Upon reading the article about the growing number of men with eating disorders, I almost felt compelled to kick off this entry with details about how great my BBQ chicken pizza was last night.
But discussing male eating disorders in jest plays into stereotypes about men and women, and negates a very serious issue.
Professor Hubert Lacey, who runs the eating disorder unit at a hospital in London, has seen the number of male referrals double in the past few years.
Speaking with Sky News, Professor Lacey said, “These are just my observations and because the numbers are so small, statistics can be misleading but I think there has been a cultural change.”
Indeed, as men the world over are losing their jobs at rapid rates it’s prompting many to be overly concerned about their outward appearance.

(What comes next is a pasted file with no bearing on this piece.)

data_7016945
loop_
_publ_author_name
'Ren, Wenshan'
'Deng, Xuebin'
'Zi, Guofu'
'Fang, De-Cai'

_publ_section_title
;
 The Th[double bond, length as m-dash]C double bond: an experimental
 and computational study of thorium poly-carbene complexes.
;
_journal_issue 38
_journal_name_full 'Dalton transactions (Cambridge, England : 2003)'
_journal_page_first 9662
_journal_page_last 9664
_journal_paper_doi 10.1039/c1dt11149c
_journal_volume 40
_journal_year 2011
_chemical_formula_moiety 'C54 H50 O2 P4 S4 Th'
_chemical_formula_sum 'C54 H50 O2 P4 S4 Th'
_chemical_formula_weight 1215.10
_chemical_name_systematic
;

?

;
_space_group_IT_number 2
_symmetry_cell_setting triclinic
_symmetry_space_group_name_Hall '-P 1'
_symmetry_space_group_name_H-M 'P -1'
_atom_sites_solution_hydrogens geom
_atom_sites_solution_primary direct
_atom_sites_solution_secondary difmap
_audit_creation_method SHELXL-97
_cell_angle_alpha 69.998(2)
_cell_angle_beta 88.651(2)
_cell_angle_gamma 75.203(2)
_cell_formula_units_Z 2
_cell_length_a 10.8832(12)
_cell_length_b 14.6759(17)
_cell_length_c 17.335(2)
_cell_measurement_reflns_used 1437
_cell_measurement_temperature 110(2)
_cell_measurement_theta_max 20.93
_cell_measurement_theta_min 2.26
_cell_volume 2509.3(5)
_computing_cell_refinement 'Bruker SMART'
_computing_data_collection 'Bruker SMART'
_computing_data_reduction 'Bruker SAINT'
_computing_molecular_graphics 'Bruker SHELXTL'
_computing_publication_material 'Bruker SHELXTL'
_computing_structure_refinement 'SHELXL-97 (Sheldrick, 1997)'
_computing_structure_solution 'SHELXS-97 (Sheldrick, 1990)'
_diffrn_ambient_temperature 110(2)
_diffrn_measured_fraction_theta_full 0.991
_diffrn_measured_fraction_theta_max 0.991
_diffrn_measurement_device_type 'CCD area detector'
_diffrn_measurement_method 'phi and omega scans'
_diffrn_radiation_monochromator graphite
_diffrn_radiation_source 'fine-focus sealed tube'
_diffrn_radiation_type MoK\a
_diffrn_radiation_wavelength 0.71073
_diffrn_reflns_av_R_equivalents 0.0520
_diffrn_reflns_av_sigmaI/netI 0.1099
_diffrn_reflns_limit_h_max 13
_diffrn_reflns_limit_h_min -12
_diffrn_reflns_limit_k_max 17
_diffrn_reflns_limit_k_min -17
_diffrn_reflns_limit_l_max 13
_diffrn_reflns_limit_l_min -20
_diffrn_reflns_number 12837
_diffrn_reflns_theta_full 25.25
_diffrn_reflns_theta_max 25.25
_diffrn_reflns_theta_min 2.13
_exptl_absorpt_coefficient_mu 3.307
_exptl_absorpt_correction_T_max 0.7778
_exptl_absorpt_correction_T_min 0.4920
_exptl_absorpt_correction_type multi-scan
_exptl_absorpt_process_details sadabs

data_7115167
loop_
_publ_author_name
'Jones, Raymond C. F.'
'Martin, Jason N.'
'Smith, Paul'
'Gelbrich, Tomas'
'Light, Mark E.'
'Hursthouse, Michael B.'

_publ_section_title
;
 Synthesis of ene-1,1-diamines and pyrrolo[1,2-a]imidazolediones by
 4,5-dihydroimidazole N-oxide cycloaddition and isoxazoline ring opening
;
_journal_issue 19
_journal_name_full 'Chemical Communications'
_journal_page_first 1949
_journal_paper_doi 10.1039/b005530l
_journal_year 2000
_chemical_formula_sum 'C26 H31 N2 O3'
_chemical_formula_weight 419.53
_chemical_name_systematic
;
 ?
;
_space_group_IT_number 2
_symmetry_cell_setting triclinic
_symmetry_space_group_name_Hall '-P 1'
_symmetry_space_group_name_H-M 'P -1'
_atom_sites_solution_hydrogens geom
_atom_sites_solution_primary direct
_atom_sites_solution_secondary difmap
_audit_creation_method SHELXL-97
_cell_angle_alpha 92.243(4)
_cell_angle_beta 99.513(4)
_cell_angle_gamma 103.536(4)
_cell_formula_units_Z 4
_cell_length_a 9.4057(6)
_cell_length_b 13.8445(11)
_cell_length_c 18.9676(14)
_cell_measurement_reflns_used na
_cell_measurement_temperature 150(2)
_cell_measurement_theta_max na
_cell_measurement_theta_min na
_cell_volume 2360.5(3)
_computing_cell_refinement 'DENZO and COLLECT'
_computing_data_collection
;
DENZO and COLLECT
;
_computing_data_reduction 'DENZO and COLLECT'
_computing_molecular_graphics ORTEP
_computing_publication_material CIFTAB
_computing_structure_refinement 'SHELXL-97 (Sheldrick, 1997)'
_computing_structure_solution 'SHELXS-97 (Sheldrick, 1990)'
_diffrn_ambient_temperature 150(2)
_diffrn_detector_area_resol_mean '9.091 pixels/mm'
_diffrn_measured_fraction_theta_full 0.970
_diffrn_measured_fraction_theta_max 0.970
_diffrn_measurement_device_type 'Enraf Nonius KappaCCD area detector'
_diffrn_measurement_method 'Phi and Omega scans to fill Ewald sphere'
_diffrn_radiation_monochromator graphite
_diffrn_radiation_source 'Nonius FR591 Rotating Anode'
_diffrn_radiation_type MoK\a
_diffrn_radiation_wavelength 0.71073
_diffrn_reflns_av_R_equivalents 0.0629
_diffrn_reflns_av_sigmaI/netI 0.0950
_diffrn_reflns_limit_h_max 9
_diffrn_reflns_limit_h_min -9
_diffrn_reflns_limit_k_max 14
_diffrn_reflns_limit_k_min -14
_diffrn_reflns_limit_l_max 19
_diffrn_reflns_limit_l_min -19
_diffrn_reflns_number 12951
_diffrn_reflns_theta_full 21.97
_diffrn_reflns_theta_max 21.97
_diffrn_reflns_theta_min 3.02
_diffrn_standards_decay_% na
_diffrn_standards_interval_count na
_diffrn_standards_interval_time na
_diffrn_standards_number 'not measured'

“The recession is a factor because when jobs are under threat, people think more about how they present themselves,” he added.
And though this article is based in London, in the weight-obsessed culture we live in it doesn’t take a great leap of faith to believe the issue may affect many men stateside.
The matter should not be limited to comparisons of narcissism, however. For a number of men, the issue is about control.
As previously noted, with men being affected by the recession more than women, more women are taking on the role of breadwinner. This sort of switch can only heighten insecurities, and thus, prompt men to become obsessed with controlling at least one aspect of their lives.
Unfortunately, with the issue of eating disorders being viewed as more of a women’s problem not many men are willing to discuss their plight with weight openly due to the fear of their masculinity being questioned.
That sadly only adds to the problem.
Leave your feedback below and share your recession tales by writing email@example.com
Michael Arceneaux hails from Houston, lives in Harlem and praises Beyoncé’s name wherever he goes. Follow him on Twitter.